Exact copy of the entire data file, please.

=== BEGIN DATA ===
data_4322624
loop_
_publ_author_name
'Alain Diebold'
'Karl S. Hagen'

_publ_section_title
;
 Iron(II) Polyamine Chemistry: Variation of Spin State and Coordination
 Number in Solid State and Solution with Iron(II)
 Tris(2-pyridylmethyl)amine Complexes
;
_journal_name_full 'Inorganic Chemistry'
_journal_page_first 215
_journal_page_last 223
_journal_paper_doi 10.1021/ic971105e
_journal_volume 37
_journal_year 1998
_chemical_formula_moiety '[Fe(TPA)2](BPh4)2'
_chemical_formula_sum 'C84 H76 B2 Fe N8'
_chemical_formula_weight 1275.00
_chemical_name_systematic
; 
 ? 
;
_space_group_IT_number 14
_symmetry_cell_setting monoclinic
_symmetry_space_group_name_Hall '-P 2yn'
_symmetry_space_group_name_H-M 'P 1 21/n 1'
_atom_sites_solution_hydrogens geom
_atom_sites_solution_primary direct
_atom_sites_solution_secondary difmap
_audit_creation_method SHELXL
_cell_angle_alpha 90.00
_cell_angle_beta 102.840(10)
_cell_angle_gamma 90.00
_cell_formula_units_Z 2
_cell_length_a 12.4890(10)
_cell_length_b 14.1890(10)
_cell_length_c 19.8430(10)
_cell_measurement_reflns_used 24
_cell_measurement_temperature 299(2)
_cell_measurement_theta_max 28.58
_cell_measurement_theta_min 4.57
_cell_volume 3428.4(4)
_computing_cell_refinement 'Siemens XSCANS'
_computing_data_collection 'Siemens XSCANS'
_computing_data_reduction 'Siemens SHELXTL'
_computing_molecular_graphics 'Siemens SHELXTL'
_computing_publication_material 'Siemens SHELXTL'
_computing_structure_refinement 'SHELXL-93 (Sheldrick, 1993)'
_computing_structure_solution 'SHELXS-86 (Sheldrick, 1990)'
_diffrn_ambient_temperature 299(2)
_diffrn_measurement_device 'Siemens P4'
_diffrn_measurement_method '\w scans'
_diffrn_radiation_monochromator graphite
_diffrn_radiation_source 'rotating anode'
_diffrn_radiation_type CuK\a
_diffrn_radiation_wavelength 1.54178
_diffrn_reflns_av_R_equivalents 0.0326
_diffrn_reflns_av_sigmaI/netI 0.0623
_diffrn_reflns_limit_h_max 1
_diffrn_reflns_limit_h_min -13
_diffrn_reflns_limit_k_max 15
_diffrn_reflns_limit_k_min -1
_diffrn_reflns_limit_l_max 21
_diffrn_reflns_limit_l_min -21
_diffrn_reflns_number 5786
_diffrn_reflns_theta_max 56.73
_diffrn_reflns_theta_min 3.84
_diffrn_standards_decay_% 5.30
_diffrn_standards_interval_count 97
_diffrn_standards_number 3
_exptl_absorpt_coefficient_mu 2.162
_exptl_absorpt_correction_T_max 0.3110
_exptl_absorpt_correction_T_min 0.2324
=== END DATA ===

data_4322624
loop_
_publ_author_name
'Alain Diebold'
'Karl S. Hagen'

_publ_section_title
;
 Iron(II) Polyamine Chemistry: Variation of Spin State and Coordination
 Number in Solid State and Solution with Iron(II)
 Tris(2-pyridylmethyl)amine Complexes
;
_journal_name_full 'Inorganic Chemistry'
_journal_page_first 215
_journal_page_last 223
_journal_paper_doi 10.1021/ic971105e
_journal_volume 37
_journal_year 1998
_chemical_formula_moiety '[Fe(TPA)2](BPh4)2'
_chemical_formula_sum 'C84 H76 B2 Fe N8'
_chemical_formula_weight 1275.00
_chemical_name_systematic
; 
 ? 
;
_space_group_IT_number 14
_symmetry_cell_setting monoclinic
_symmetry_space_group_name_Hall '-P 2yn'
_symmetry_space_group_name_H-M 'P 1 21/n 1'
_atom_sites_solution_hydrogens geom
_atom_sites_solution_primary direct
_atom_sites_solution_secondary difmap
_audit_creation_method SHELXL
_cell_angle_alpha 90.00
_cell_angle_beta 102.840(10)
_cell_angle_gamma 90.00
_cell_formula_units_Z 2
_cell_length_a 12.4890(10)
_cell_length_b 14.1890(10)
_cell_length_c 19.8430(10)
_cell_measurement_reflns_used 24
_cell_measurement_temperature 299(2)
_cell_measurement_theta_max 28.58
_cell_measurement_theta_min 4.57
_cell_volume 3428.4(4)
_computing_cell_refinement 'Siemens XSCANS'
_computing_data_collection 'Siemens XSCANS'
_computing_data_reduction 'Siemens SHELXTL'
_computing_molecular_graphics 'Siemens SHELXTL'
_computing_publication_material 'Siemens SHELXTL'
_computing_structure_refinement 'SHELXL-93 (Sheldrick, 1993)'
_computing_structure_solution 'SHELXS-86 (Sheldrick, 1990)'
_diffrn_ambient_temperature 299(2)
_diffrn_measurement_device 'Siemens P4'
_diffrn_measurement_method '\w scans'
_diffrn_radiation_monochromator graphite
_diffrn_radiation_source 'rotating anode'
_diffrn_radiation_type CuK\a
_diffrn_radiation_wavelength 1.54178
_diffrn_reflns_av_R_equivalents 0.0326
_diffrn_reflns_av_sigmaI/netI 0.0623
_diffrn_reflns_limit_h_max 1
_diffrn_reflns_limit_h_min -13
_diffrn_reflns_limit_k_max 15
_diffrn_reflns_limit_k_min -1
_diffrn_reflns_limit_l_max 21
_diffrn_reflns_limit_l_min -21
_diffrn_reflns_number 5786
_diffrn_reflns_theta_max 56.73
_diffrn_reflns_theta_min 3.84
_diffrn_standards_decay_% 5.30
_diffrn_standards_interval_count 97
_diffrn_standards_number 3
_exptl_absorpt_coefficient_mu 2.162
_exptl_absorpt_correction_T_max 0.3110
_exptl_absorpt_correction_T_min 0.2324